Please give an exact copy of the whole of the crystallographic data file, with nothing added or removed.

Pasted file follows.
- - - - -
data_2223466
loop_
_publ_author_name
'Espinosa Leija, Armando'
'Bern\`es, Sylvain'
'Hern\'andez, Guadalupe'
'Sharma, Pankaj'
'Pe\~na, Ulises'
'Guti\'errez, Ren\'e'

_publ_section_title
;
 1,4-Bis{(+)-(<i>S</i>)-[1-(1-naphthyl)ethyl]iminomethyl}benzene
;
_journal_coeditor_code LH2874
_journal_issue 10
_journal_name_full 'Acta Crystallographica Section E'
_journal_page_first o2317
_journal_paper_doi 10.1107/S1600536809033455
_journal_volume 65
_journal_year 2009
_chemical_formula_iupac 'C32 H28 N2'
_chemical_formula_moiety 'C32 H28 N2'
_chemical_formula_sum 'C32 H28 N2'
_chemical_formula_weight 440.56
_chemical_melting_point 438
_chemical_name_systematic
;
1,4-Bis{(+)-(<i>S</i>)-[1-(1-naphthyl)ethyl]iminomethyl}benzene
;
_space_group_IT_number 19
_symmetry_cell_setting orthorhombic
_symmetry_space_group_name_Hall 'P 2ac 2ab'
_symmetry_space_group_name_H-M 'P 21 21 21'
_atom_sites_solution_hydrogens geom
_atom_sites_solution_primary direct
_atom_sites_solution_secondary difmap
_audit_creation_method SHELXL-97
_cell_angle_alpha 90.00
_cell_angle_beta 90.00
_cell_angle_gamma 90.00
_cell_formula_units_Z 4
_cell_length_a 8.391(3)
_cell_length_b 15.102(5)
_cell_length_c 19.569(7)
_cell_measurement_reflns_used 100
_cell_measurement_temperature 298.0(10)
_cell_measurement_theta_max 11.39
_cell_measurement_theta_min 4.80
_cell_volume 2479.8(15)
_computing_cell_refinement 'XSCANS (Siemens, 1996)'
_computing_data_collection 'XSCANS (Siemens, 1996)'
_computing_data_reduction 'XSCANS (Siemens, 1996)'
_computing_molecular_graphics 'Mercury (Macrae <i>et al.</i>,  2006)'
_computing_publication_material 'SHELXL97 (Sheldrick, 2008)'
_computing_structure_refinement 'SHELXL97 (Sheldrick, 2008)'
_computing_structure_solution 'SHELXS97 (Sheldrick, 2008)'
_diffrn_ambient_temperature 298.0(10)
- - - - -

data_2223466
loop_
_publ_author_name
'Espinosa Leija, Armando'
'Bern\`es, Sylvain'
'Hern\'andez, Guadalupe'
'Sharma, Pankaj'
'Pe\~na, Ulises'
'Guti\'errez, Ren\'e'

_publ_section_title
;
 1,4-Bis{(+)-(<i>S</i>)-[1-(1-naphthyl)ethyl]iminomethyl}benzene
;
_journal_coeditor_code LH2874
_journal_issue 10
_journal_name_full 'Acta Crystallographica Section E'
_journal_page_first o2317
_journal_paper_doi 10.1107/S1600536809033455
_journal_volume 65
_journal_year 2009
_chemical_formula_iupac 'C32 H28 N2'
_chemical_formula_moiety 'C32 H28 N2'
_chemical_formula_sum 'C32 H28 N2'
_chemical_formula_weight 440.56
_chemical_melting_point 438
_chemical_name_systematic
;
1,4-Bis{(+)-(<i>S</i>)-[1-(1-naphthyl)ethyl]iminomethyl}benzene
;
_space_group_IT_number 19
_symmetry_cell_setting orthorhombic
_symmetry_space_group_name_Hall 'P 2ac 2ab'
_symmetry_space_group_name_H-M 'P 21 21 21'
_atom_sites_solution_hydrogens geom
_atom_sites_solution_primary direct
_atom_sites_solution_secondary difmap
_audit_creation_method SHELXL-97
_cell_angle_alpha 90.00
_cell_angle_beta 90.00
_cell_angle_gamma 90.00
_cell_formula_units_Z 4
_cell_length_a 8.391(3)
_cell_length_b 15.102(5)
_cell_length_c 19.569(7)
_cell_measurement_reflns_used 100
_cell_measurement_temperature 298.0(10)
_cell_measurement_theta_max 11.39
_cell_measurement_theta_min 4.80
_cell_volume 2479.8(15)
_computing_cell_refinement 'XSCANS (Siemens, 1996)'
_computing_data_collection 'XSCANS (Siemens, 1996)'
_computing_data_reduction 'XSCANS (Siemens, 1996)'
_computing_molecular_graphics 'Mercury (Macrae <i>et al.</i>,  2006)'
_computing_publication_material 'SHELXL97 (Sheldrick, 2008)'
_computing_structure_refinement 'SHELXL97 (Sheldrick, 2008)'
_computing_structure_solution 'SHELXS97 (Sheldrick, 2008)'
_diffrn_ambient_temperature 298.0(10)